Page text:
OSTs, in my opinion, can add so much to movies and shows, even in just a subtle way, and the wonderful composers (Isobel Waller-Bridge and David Schweitzer) remind me of Alexandre Desplat, composer of OSTs for movies like “The Imitation Game” (2014) and “Little Women” (2019), in that they have this way of making the music almost its own character, adding tension, comedy, suspense and joy where needed.

    Aside from the music, this movie is just really very pretty. The colors are bright and clean, fit the characters well and the general aesthetic is wonderful to look at throughout the entire film.

    Most of all, the cast definitely makes this movie. The chemistry between everyone is wonderful, and they all have great senses of comedic timing that the cinematography and music do nothing but highlight.

    I wanted to mention in particular: Johnny Flynn’s Knightley is magnificent, and I enjoy every moment that he is on screen, just for the way he plays his character and how well he plays to others’ strengths. Bill Nighy, who plays Mr. Woodhouse (Emma’s father) is also fantastic, and the running gag of him and his poor servants throughout the movie is very well done.

    I enjoyed this movie very much, and I am tempted to call it my favorite of the three. However, my sticking point is with Anya Taylor-Joy’s Emma. Much in the same way that Paltrow’s came across a little too self-aware and self-possessed, I think that Taylor-Joy’s often seems snobbish and/or aloof.

    I understand why she played it that way, as being “above” others is a type of naivety or obliviousness, but I do think that it makes her a little difficult to connect with as a viewer. Austen’s take on Emma aside, Emma is headstrong and spoiled, but she is also written as kind and generous. 

Taylor-Joy is certainly talented, but her portrayal does distract me a bit…every time she appears, which is basically the whole movie. 8.5/10!

2009 BBC mini-series with Romola Garai:

    Finally, my favorite!

    BBC has several of these Austen mini-series—such as “Pride and Prejudice” and “Sense and Sensibility”—and the nice thing about them is that they tend to be pretty true to the books. They also have far more content than the movies; “Emma” is four hour-long episodes, which means that we get to see way more development between the characters and their relationships.

    I think that that added time was what really did it for me, especially in regards to Emma and Knightley. In my opinion, their relationship and chemistry is much better in the 2020 version than the 1996 one, but with the series, we just get more.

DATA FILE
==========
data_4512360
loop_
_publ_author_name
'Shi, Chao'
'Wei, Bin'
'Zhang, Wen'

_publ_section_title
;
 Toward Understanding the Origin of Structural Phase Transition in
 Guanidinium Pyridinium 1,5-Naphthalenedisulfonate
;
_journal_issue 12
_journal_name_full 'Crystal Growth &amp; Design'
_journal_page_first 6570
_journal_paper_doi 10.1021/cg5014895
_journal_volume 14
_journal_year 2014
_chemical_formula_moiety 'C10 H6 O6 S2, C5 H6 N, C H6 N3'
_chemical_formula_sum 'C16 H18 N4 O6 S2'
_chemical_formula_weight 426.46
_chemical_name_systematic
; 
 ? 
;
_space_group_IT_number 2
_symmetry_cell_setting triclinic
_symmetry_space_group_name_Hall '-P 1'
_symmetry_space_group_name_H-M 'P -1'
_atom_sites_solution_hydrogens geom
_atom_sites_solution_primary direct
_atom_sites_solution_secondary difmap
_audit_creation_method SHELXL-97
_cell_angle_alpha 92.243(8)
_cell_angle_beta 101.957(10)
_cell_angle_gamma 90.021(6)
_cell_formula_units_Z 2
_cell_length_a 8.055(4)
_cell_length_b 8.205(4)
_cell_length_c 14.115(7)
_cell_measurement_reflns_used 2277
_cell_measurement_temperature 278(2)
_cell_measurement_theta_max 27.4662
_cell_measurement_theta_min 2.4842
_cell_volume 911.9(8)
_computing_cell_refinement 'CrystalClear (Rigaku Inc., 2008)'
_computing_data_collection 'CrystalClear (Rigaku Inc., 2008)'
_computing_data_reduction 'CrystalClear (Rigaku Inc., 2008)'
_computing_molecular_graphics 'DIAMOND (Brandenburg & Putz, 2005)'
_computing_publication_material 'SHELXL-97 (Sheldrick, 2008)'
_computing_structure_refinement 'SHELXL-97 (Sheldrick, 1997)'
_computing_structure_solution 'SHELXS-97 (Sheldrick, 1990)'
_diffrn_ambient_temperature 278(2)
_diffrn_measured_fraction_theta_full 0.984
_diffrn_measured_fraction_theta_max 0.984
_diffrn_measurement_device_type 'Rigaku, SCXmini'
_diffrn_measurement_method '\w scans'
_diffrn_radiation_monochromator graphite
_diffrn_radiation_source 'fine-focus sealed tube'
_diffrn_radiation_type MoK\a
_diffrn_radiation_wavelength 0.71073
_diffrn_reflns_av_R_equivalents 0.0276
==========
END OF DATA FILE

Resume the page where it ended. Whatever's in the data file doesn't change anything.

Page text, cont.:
For example, there are several occasions where the two of them have small side conversations, or exchange a look, or laugh at each other, and it just feels entirely more human and fleshed out. Obviously a two-hour movie can’t do what a series can, but it was still really nice to see.

    The other obvious benefit of showing “Emma” as a series is that it really allows time and space for the subtler, more sardonic parts of Austen’s humor. I think that the 2020 one is pretty funny too, but a) they made some tweaks to make the script more “modern” and b) again, two hours does not leave much room for subtle, what with everything that has to happen in the story.

    Going back to the “human” thing, Romola Garai is my favorite “Emma” actress, largely because of how relatively real her Emma seems. Yes, she’s still self-centered and shallow and has her obvious flaws, but she is also cheerful and smiley and feels more well-rounded.

    To touch on the “aesthetic” of the series: I like it! I think that it’s clear that we’d moved out of that appreciation for dimmer settings, and there are a lot of pretty sets and clothing that seem well-tailored to characters’ personalities. The OST is also nice, but more generic than and not as noticeably great as 2020’s.

    Much like the 2020 version, the cast is really the focal point of all screentime, and I definitely think that they delivered. Possibly it is an advantage of working together for longer, but they all seem very comfortable with each other, I like their chemistry and they’re all very talented actors.

    The relationship between Emma and Knightley, as I mentioned, is particularly well developed. Knightley also feels more real in this series—he’s so fed up with Emma (it’s amazing), and they did a great job of naturally developing the blossoming romance between them while also keeping him as her righteousness guide.

    The one interesting thing that I did notice is that it seemed like they spent quite a bit of time on the relationships Emma has with Knightley and Frank Churchill (who, despite all the nonsense with everyone being in love with him, ends up as one of her good friends), and I think that the development of Emma’s friendship with Harriet suffered a bit because of it.

    The friendship is still there, definitely, but it doesn’t seem as much of a focal point as it was in the 2020 version. That said, I’d honestly rather have Knightley and Emma over Harriet and Emma (to a certain extent!), so I didn’t mind that much.

    Finally, as I mentioned, I think that the actors’ grasp on the comedic timing and the type of comedy that was happening was wonderful. There were more than a few scenes where I was left with a distinct sense of “oh, that was funny!” and I think that that was really nice to see. “Emma” is meant to be a comedy, at the end of the day.

    In the end, I think that this might be one of those series that I begin to put on in the background or for comfort—but also would absolutely sit down and watch again. It’s pretty, smart, well-acted and really just all around lovely. 10/10.

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A classic story introduced to cinema again…and again…and again